Even though I’ve been back in the Deep South for some time now, the frugality I learned out west is still with me.  I feel the awareness of water like a cave in the back of my thoughts, but it is never the same here.  The South, even during a dry spell is wallowing in moisture, and it comes to the eye in gaudy, frenzied growth.  My water glass never beaded with moisture while I lived in Albuquerque.  These seemingly small things that go with heavy moisture–including high humidity–shaped the imagery I use in association with it, with fertility and richness.  But I gathered new words and shapes for beauty and longing during those years of voluntary absence from this place I call Home.  They are with me still, and like the creeping air currents that move at ground level carrying dust and fine sand, they are always working to shift my inner world.



While I do not disavow that there were painful experiences to be had during my years there, I will always consider that time as something extraordinary.  I learned so much–about myself, the nature of my craft, and about the appreciation of everything.  In thinking about it, I find myself filled with a torrent of images–moments, people, experiences, landscapes, tiny details that go unnoticed by many–for which I am so profoundly thankful that it presses outward against the inside of my skin.  I am filled–by a reasonless joy akin to seeing a lover–by the remembrance of my life.  I was given a treasure house of moments.  Even people I have no love for are kept here, gilded impartially by this beatitude I feel.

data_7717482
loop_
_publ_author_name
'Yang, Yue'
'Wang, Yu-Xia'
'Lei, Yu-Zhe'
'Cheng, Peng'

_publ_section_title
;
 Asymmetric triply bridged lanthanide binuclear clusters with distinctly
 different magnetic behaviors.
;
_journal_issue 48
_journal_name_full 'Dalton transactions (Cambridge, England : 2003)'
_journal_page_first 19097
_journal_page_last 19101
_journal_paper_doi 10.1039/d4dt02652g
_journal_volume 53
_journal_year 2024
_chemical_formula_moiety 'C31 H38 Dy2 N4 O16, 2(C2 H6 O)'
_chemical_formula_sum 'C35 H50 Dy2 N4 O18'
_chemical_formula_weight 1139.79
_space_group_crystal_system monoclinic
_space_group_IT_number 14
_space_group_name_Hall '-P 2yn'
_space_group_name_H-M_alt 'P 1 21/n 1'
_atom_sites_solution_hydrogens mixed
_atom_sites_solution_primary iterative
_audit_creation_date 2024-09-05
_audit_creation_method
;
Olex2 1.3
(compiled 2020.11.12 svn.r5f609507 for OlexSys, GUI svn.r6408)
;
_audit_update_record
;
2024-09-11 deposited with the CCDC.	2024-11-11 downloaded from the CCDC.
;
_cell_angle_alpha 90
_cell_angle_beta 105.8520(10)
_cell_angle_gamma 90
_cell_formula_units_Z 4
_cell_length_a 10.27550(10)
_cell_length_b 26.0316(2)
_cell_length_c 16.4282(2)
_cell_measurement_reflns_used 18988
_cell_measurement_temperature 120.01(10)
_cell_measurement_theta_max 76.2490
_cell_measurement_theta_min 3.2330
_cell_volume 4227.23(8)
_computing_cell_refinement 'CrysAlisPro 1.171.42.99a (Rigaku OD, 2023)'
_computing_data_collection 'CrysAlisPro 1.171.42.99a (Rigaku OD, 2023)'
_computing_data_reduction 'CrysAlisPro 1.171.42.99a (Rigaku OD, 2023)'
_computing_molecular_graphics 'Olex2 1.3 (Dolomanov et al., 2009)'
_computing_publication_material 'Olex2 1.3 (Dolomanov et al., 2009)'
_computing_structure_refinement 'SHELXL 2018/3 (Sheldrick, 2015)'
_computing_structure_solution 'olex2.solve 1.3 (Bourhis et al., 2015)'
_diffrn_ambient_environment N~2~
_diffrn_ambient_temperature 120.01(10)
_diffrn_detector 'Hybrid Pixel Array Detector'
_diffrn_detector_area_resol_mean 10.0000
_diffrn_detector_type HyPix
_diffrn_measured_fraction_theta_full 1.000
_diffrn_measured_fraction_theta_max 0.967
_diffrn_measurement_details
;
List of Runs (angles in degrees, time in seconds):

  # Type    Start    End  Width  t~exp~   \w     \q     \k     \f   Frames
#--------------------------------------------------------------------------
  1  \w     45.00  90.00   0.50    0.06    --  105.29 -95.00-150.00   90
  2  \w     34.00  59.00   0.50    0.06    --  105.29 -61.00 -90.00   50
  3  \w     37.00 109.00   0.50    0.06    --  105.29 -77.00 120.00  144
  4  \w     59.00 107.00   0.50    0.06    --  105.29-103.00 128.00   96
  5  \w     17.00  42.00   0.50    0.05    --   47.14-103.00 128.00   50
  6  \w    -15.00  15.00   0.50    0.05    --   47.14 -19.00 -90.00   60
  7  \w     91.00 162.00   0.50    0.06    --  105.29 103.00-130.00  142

The desert places of the world are proving grounds.  In rarity, detail is noticed as it cannot be with abundance.  But also, there was a balance about the unpopulated spaces I visited–away from the streets of the city.  There was a feeling of proportion, a language of plants, animals, sky, and earth, that the introduction of my own humanness threatened to render as gibberish.  I always had the feeling that the shadow cast by cities in that region were invasive, destructive to the overall balance that asserted itself as soon as I shook off my attachment to the city–the car that carried me away from it.

“Water, water, water….There is no shortage of water in the desert but exactly the right amount , a perfect ratio of water to rock, water to sand, insuring that wide free open, generous spacing among plants and animals, homes and towns and cities, which makes the arid West so different from any other part of the nation. There is no lack of water here unless you try to establish a city where no city should be.”   ~Edward Abbey

Now that I am firmly separated by a year and more away from the desert, I can look back and see it clearly.  For a long time, I couldn’t.  I was unable to separate the emotional pain I created for myself from the wealth of stimuli the place itself provided.  Now that I can, I wonder what strange fruit that time will produce.  I think about the joy, which is a deep, achingly full sense of thankfulness.  I remember the pure white moon rising whole above the Sandias in a periwinkle sky and all the bitter mornings I sat, uncaring that I shook convulsively with the cold, to watch the sky change.